Cargo theft instances increase 28 percent on Labor Day weekends, report says

August 30, 2018

Land Line Staff


Industry experts are once again warning those in the trucking industry to be on alert for increased instances of cargo theft during the upcoming holiday weekend. Long weekends like Labor Day weekend offer organized cargo thieves more targets of opportunity, as loads often sit unattended for days.

Austin, Texas-based SensiGuard Intelligence Center reports that the rate of reported cargo thefts occurring during Labor Day weekends between 2013 to 2107 was 28 percent higher than throughout the year.

Jersey City, N.J.-based CargoNet, another logistics security provider, reports that the value of stolen cargo on Labor Day weekends from the same time period exceeds $15 million. Notable thefts over the holiday include a $5.7 million heist of cellphones from a Delaware warehouse in 2015, a $680,000 full-truckload theft of televisions in New Jersey in 2013, and a pilferage of pharmaceuticals in Florida in 2015.

Doug Morris, OOIDA’s director of safety and security operations, says the message for drivers is simple: Cargo at rest is cargo at risk.

“If you have to park your load for the weekend, don’t leave it someplace where you can’t keep an eye on it,” Morris said.

CargoNet recommends truckers use secured lots with high-visibility lighting, secure fences and staffed security services whenever possible. They also recommend drivers be on alert for vehicles following them as they leave warehouses with goods. Suspicious activity should be reported to the local police.

In a bulletin issued to logistics professionals, SensiGuard urges the industry to ensure security protocols are up-to-date. In addition, they suggest confirming a receiver’s hours of operation for the holiday weekend are consistent with scheduled delivery times in order to mitigate the risk of theft while a load is at rest. Truck stops, highway rest areas and distribution centers are at greater risk for theft during holidays, according to SensiGuard’s research.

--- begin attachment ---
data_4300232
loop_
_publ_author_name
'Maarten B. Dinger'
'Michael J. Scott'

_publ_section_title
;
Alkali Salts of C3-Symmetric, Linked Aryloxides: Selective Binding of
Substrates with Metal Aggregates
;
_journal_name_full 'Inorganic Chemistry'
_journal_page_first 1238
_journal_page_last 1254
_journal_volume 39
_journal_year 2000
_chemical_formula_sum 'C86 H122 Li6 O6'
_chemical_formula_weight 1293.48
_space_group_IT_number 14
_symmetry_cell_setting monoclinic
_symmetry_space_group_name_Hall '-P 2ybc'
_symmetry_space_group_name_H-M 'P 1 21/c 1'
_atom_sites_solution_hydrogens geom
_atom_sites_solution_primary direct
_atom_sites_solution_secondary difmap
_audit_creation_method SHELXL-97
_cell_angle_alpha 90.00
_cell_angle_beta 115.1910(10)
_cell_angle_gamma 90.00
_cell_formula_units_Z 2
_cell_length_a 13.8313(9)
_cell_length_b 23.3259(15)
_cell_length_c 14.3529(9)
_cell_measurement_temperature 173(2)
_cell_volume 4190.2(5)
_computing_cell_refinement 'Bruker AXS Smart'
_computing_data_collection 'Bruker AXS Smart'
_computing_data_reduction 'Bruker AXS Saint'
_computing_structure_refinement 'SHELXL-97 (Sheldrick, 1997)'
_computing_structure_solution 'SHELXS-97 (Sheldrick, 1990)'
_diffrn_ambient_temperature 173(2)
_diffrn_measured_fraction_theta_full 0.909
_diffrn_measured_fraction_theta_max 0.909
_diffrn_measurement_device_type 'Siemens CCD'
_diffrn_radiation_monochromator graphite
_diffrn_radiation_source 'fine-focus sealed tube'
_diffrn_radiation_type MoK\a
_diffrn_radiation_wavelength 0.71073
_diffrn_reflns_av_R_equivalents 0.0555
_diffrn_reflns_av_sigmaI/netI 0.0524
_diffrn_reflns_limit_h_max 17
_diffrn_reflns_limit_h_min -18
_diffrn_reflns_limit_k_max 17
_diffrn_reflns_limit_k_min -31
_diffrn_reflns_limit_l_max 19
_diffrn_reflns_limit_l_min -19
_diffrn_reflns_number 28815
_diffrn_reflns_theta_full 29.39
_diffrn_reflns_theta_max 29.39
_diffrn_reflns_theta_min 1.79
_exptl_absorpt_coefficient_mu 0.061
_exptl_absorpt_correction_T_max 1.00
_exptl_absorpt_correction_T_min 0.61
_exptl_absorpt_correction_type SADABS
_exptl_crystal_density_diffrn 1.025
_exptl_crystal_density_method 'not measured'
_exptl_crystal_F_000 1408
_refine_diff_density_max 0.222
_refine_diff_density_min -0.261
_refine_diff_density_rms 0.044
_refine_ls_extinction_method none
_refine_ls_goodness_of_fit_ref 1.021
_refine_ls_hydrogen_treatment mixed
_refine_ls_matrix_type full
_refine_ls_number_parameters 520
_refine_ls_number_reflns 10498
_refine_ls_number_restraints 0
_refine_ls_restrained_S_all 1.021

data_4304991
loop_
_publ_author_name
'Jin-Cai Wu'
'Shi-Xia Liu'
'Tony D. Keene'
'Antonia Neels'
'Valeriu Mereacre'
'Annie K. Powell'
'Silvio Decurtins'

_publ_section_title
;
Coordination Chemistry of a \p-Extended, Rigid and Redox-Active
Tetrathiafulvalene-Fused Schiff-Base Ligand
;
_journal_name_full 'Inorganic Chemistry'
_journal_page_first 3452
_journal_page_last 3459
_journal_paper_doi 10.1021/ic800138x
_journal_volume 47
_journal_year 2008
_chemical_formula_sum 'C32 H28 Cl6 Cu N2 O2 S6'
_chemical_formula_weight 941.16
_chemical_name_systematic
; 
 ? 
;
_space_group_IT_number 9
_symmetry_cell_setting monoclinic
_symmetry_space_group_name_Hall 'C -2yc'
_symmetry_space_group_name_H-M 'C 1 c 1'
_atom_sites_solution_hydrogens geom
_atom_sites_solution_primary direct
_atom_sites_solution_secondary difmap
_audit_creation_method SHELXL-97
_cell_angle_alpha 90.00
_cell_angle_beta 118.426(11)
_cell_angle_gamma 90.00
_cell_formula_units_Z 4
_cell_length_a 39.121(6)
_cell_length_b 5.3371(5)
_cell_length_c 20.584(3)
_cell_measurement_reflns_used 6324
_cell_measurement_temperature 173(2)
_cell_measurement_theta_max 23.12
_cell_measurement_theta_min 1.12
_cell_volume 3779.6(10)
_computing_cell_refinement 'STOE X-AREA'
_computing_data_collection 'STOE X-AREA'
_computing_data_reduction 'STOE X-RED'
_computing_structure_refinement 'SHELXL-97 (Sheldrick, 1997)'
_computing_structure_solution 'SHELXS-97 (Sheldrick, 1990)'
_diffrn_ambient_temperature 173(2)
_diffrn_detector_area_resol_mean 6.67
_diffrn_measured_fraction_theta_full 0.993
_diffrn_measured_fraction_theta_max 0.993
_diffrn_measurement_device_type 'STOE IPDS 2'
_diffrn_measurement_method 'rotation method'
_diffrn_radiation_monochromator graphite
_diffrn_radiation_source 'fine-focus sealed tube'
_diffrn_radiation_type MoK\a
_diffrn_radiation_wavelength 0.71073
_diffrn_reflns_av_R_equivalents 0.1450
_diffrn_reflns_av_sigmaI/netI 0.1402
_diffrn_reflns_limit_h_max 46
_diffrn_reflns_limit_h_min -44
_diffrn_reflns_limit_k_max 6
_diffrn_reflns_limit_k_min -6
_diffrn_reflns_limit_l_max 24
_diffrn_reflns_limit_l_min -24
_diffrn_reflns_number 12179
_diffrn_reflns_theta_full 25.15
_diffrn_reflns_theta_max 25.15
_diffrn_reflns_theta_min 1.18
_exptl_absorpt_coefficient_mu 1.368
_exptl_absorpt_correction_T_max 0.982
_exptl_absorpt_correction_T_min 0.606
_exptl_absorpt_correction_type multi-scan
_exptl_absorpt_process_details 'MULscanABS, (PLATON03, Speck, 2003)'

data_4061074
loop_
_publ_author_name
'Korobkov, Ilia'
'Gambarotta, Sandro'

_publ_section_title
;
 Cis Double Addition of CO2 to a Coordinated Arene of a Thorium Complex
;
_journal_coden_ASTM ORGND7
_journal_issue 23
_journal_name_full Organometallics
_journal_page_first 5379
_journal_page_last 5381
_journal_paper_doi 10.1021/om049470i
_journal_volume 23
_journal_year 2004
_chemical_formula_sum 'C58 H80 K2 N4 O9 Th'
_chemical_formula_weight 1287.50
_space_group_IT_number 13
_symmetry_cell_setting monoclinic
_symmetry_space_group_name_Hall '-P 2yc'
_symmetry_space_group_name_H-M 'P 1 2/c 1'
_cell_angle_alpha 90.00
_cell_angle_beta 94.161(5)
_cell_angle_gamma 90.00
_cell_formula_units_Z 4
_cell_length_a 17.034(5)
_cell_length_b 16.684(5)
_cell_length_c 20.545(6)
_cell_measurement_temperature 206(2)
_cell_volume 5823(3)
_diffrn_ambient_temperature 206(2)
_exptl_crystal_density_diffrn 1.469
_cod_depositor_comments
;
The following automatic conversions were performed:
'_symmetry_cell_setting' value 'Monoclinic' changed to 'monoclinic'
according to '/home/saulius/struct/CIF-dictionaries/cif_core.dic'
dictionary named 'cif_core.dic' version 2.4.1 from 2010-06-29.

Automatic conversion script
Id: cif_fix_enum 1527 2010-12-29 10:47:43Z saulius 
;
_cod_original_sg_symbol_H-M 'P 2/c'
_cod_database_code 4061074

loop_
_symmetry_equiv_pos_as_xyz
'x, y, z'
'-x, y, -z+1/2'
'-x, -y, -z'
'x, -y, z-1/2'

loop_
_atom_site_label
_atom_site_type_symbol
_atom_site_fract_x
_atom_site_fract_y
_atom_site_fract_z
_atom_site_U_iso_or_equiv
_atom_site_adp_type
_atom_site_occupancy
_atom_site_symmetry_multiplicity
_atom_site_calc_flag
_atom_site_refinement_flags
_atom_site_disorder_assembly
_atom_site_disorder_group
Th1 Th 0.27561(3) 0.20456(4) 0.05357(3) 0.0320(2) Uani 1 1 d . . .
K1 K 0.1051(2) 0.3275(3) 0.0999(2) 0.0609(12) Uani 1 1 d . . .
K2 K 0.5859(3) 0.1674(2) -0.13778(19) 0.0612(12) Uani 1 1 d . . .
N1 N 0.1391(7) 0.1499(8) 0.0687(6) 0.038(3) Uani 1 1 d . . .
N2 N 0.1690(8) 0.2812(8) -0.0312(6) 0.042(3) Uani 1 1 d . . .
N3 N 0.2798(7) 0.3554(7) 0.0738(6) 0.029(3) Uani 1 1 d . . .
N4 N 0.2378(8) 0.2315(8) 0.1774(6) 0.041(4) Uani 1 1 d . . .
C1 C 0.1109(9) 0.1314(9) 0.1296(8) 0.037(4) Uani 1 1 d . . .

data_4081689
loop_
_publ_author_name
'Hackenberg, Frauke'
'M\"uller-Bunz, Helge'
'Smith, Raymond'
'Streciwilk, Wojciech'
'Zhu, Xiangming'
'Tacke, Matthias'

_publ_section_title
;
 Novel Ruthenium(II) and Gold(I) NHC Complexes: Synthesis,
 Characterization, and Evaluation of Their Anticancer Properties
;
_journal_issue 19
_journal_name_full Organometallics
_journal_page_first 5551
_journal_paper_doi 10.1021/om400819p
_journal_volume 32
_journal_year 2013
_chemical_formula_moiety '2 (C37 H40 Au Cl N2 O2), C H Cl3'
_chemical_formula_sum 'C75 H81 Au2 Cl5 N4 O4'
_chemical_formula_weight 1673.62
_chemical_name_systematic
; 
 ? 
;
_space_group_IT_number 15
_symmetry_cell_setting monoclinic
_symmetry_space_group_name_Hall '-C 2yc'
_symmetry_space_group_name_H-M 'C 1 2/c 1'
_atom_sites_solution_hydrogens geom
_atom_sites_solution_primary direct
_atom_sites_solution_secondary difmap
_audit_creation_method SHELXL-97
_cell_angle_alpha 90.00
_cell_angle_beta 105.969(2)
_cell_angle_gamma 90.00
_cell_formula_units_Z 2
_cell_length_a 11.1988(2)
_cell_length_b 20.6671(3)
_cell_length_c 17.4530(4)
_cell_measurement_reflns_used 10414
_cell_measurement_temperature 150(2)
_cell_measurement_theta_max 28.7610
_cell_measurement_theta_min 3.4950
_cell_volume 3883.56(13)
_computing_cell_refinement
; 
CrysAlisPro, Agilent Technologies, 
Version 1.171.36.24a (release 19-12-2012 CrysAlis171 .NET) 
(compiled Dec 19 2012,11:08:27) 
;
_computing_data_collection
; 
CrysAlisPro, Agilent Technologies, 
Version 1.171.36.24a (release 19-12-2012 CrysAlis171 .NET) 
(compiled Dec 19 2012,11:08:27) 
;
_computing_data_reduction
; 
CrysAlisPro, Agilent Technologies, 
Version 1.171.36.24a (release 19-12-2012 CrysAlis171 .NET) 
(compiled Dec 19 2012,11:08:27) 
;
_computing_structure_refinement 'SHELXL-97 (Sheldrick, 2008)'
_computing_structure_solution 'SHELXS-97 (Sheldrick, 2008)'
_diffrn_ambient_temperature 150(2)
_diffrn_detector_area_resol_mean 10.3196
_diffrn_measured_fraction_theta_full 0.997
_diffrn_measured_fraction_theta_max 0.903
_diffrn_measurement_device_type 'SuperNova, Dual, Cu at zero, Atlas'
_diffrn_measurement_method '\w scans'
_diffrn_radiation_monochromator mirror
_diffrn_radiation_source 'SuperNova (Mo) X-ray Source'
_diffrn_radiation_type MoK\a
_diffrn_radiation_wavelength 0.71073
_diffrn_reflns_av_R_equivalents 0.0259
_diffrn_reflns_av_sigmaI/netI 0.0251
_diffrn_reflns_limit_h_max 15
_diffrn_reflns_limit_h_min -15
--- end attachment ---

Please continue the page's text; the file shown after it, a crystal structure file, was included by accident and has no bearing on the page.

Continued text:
OOIDA’s Morris says drivers must be alert as cargo thieves become smarter and more sophisticated.

“If you’re hauling a high-value load, don’t tell anybody,” he said. “Don’t do things that make you a target of opportunity.”

SensiGuard recommends confirming a receiver’s holiday hours are consistent with scheduled delivery times. The group also recommends covert GPS tracking and active monitoring of high-value shipments. Both methods have proven effective in mitigating theft attempts as well as facilitating successful recoveries of stolen cargo.

While a shortage of safe, secured parking remains an issue nationwide, SensiGuard suggests drivers and shippers plan ahead and identify such locations if a truck and trailer have to be parked for an extended period during the holiday.

The group also suggests shippers can avoid the threat of fictitious pick-ups by verifying the authenticity of all shipment-related activities, including driver and business verification prior to releasing any shipments.

Other recommendations:

  • Maintaining regular communication between drivers and shippers during the holiday.
  • Selecting a secure location to park, one that includes controlled access, adequate lighting and personal or video surveillance.
  • If a tractor and trailer must be left unattended, use theft-resistant locking and sealing mechanisms for tractors, trailers and cargo.